Etaf Rum barely remembers the exchange, but as a child, she apparently used to jokingly threaten to write a novel about her mother. At least that’s what her sisters tell her, and as the oldest of nine children of Palestinian immigrants living in Brooklyn, Rum no doubt had plenty of family stories to tell. “I was an avid reader,” she says, “and I think that storytelling came to me as second nature.”
Despite these early inclinations, the wild success of Rum’s novel, A Woman Is No Man (2019), is still astounding. For readers, Rum seemed to appear out of nowhere, like a meteor lighting up the sky. “To think that I penned a New York Times bestselling novel with no experience—even talking to you now, it still blows my mind,” Rum says, speaking by phone from Rocky Mount, North Carolina. A Woman Is No Man chronicles several generations of Palestinian American women, all of whom are forced to marry a man of their family’s choosing, live by his and his family’s rules, and undergo verbal and physical abuse—until one young woman finds a way to break the cycle.
“Women, regardless of their race and ethnicity, have identified with these characters—whether in themselves or their mothers or their sisters or their aunts—and have reached out to tell me how much the book has transformed them.”
“I thought I was writing a story for underrepresented Arab women,” Rum says, “[but] the story has touched women across cultures. The universality of the message has stunned me. Women, regardless of their race and ethnicity, have identified with these characters—whether in themselves or their mothers or their sisters or their aunts—and have reached out to tell me how much the book has transformed them.”
These readers have been eagerly awaiting Rum’s second novel, Evil Eye, which begins with mention of a family curse. Protagonist Yara’s grandmother peers into leftover Turkish coffee grounds to read the fortune of her daughter, Meriem, who is about to marry and immigrate to the United States. The novel then flashes forward several decades, to when Yara is experiencing serious job trouble while teaching at a North Carolina college, and Meriem suggests that this predicament is a continuation of the old curse. It’s an opening scene reminiscent of Chloe Benjamin’s The Immortalists, and it sets the stage for the way fear, curses and superstition permeate Yara’s story.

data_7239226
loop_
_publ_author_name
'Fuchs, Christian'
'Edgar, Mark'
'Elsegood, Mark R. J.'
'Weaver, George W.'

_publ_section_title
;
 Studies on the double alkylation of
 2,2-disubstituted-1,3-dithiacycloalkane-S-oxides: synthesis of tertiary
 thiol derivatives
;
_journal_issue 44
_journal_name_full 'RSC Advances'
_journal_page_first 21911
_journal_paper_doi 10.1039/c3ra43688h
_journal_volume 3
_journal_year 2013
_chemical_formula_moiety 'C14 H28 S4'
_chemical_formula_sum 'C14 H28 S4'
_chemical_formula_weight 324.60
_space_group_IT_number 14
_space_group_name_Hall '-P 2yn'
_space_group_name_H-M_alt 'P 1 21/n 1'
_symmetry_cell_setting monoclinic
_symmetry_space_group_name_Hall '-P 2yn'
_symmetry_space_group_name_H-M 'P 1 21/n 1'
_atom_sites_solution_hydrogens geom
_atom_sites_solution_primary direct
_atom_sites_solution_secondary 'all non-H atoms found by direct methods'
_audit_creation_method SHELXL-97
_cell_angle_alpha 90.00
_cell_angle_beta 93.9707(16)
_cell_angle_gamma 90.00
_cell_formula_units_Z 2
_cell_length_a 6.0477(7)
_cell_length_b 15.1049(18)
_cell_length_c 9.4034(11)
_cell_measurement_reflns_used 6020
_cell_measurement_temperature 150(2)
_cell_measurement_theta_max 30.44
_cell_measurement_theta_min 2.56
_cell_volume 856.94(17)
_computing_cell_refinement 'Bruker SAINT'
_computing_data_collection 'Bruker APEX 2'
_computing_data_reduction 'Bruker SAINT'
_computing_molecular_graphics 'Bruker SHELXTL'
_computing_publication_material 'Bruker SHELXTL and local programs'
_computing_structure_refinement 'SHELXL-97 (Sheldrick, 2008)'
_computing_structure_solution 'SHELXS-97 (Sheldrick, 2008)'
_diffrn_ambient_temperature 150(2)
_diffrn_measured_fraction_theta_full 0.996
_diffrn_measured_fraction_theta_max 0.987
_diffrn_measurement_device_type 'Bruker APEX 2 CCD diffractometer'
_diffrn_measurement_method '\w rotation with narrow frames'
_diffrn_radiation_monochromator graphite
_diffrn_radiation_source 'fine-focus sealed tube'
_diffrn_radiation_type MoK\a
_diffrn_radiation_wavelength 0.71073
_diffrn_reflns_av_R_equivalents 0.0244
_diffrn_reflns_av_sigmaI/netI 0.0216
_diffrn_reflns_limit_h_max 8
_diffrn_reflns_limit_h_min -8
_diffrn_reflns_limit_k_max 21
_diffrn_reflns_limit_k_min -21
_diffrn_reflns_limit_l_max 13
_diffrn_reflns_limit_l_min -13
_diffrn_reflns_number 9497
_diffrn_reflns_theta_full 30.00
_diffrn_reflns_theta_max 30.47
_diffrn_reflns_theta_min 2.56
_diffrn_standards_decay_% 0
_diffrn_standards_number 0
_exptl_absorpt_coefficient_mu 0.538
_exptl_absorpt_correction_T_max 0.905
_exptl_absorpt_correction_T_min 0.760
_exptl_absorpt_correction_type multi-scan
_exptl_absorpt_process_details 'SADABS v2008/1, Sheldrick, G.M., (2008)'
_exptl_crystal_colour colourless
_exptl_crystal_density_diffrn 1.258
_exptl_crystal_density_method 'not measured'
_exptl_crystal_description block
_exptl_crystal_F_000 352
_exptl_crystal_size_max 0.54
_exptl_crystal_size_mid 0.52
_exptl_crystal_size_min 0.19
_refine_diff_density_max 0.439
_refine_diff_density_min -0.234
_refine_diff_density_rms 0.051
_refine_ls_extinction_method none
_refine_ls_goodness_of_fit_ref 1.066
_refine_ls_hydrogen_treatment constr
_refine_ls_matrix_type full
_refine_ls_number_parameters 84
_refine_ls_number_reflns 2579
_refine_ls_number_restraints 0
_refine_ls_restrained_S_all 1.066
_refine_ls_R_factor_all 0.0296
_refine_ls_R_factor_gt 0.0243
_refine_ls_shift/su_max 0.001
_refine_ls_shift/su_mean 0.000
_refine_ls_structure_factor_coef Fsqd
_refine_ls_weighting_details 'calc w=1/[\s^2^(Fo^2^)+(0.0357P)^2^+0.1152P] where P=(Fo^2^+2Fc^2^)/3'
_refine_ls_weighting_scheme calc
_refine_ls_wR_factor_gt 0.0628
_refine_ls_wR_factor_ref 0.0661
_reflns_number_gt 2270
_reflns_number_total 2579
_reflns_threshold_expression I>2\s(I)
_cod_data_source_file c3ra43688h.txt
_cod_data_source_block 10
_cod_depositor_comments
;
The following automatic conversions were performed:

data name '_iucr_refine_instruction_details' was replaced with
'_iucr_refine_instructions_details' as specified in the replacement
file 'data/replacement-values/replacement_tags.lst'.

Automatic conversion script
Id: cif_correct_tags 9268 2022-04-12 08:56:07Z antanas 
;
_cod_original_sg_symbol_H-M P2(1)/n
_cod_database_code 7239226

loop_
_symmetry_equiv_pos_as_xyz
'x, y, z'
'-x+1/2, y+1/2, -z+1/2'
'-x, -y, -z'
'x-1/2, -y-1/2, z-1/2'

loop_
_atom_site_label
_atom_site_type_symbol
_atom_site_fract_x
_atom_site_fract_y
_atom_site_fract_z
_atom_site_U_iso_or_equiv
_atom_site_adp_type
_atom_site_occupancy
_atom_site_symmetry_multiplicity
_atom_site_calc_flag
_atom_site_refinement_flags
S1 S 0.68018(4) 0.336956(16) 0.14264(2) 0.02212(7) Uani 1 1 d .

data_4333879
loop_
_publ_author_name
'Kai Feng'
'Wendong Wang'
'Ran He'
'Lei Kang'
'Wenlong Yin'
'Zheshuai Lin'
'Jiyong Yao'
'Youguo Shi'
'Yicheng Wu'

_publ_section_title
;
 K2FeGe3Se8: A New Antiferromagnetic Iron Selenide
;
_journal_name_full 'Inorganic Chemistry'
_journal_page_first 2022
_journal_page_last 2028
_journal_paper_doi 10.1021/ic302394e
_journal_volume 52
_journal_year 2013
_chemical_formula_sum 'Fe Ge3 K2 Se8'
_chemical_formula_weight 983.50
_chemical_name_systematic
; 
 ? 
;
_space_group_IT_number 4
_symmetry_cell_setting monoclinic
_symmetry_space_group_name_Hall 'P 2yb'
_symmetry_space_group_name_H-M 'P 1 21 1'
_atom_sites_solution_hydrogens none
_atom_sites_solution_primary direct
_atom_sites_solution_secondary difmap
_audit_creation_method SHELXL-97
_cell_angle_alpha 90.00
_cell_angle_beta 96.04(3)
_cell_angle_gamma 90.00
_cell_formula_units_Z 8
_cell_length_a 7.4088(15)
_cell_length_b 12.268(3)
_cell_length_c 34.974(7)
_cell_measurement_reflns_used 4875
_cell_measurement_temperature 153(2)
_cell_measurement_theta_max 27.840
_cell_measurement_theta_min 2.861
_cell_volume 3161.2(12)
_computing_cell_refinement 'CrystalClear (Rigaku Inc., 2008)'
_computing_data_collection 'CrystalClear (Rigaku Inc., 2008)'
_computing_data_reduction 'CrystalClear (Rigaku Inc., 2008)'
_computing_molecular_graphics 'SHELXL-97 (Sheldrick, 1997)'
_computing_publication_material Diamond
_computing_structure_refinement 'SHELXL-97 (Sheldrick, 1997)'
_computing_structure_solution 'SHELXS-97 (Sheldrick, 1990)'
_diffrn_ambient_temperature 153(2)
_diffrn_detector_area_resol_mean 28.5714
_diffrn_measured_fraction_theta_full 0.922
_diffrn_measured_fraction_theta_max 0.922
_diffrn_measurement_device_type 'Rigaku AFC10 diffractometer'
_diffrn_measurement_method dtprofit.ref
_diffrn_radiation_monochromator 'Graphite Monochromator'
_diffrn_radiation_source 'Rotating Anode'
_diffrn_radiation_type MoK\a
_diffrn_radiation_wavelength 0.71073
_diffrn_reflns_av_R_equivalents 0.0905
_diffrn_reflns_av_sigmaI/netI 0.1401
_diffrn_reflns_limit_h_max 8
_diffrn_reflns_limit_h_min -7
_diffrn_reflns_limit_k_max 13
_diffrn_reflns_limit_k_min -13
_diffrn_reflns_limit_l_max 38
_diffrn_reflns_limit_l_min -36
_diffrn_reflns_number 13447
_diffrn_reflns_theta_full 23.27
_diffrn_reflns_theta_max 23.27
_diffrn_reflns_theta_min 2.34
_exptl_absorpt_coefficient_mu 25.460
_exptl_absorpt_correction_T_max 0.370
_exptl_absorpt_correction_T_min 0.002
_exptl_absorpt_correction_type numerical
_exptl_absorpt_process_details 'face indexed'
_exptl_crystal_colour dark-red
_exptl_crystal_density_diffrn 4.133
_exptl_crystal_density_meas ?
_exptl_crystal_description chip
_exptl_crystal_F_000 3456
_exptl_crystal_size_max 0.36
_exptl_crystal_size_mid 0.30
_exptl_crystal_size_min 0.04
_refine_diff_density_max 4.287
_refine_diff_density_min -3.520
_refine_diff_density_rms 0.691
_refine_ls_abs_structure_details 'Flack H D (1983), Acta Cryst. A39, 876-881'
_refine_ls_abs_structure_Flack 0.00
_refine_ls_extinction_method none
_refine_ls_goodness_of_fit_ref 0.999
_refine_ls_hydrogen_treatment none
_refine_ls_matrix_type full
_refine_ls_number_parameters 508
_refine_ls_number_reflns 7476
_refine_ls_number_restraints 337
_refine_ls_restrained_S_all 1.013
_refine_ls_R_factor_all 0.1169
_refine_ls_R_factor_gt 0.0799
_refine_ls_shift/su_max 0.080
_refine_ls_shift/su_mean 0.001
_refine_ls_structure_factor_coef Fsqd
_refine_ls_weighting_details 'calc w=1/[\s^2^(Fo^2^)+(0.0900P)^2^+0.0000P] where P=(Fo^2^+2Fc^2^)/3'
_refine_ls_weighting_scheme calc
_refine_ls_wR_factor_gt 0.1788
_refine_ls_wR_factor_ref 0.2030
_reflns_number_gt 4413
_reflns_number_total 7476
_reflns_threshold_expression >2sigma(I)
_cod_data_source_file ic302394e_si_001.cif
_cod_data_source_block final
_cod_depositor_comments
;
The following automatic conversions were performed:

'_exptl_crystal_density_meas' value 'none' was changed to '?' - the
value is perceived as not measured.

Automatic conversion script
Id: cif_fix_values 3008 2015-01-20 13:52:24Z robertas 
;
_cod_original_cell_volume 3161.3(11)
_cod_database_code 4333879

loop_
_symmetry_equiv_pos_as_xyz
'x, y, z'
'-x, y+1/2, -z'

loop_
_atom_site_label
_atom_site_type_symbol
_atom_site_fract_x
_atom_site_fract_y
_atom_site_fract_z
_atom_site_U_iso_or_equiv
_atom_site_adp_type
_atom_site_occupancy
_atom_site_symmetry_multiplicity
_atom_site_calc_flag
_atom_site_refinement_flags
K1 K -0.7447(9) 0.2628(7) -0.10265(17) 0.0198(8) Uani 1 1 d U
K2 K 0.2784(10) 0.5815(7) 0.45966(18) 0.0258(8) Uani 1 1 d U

“Fear that something bad will happen, that you have to worry about someone or something robbing you of that goodness—it’s such a human trait,” Rum says, noting that this is the root of habits like knocking on wood or hanging an evil eye at an entrance. On a recent trip to Greece, she was amazed by the number of evil eyes she saw. “When I say they were everywhere,” she says, “I mean everywhere. Like every store. I thought it was an Arab thing, but I think the Greeks have definitely won this one.”
“Because my caregivers are still traumatized, they raised me in that trauma.”
In many ways, Evil Eye is a continuation of A Woman Is No Man, although the writing processes were vastly different. The plot of Rum’s debut came “in a flash” as a result of processing “repressed emotions” with therapy and journaling. “Instantaneously, overnight it seemed, I wanted to write a novel,” she says. “I had this urge to write about the Arab American experience, or at least one aspect of it. I drew very heavily on my own upbringing and my own experiences as a Palestinian woman. I had to capture these feelings and maybe make someone feel seen.”
Not only did Rum write quickly, but the novel was also published quickly, making the whole experience feel like a “miracle” and leaving her with a startling revelation: “Up until that point, I was living a life that I thought was of my own choosing, but really wasn’t,” she says. “I think I went through a sort of awakening. I found my voice, and I found out who I was.” As a result, she ended up divorcing her husband, much to her family’s shock and dismay. “I cannot want courage and freedom and bravery for these characters and yet, in my own life, be living in this sort of denial,” she says.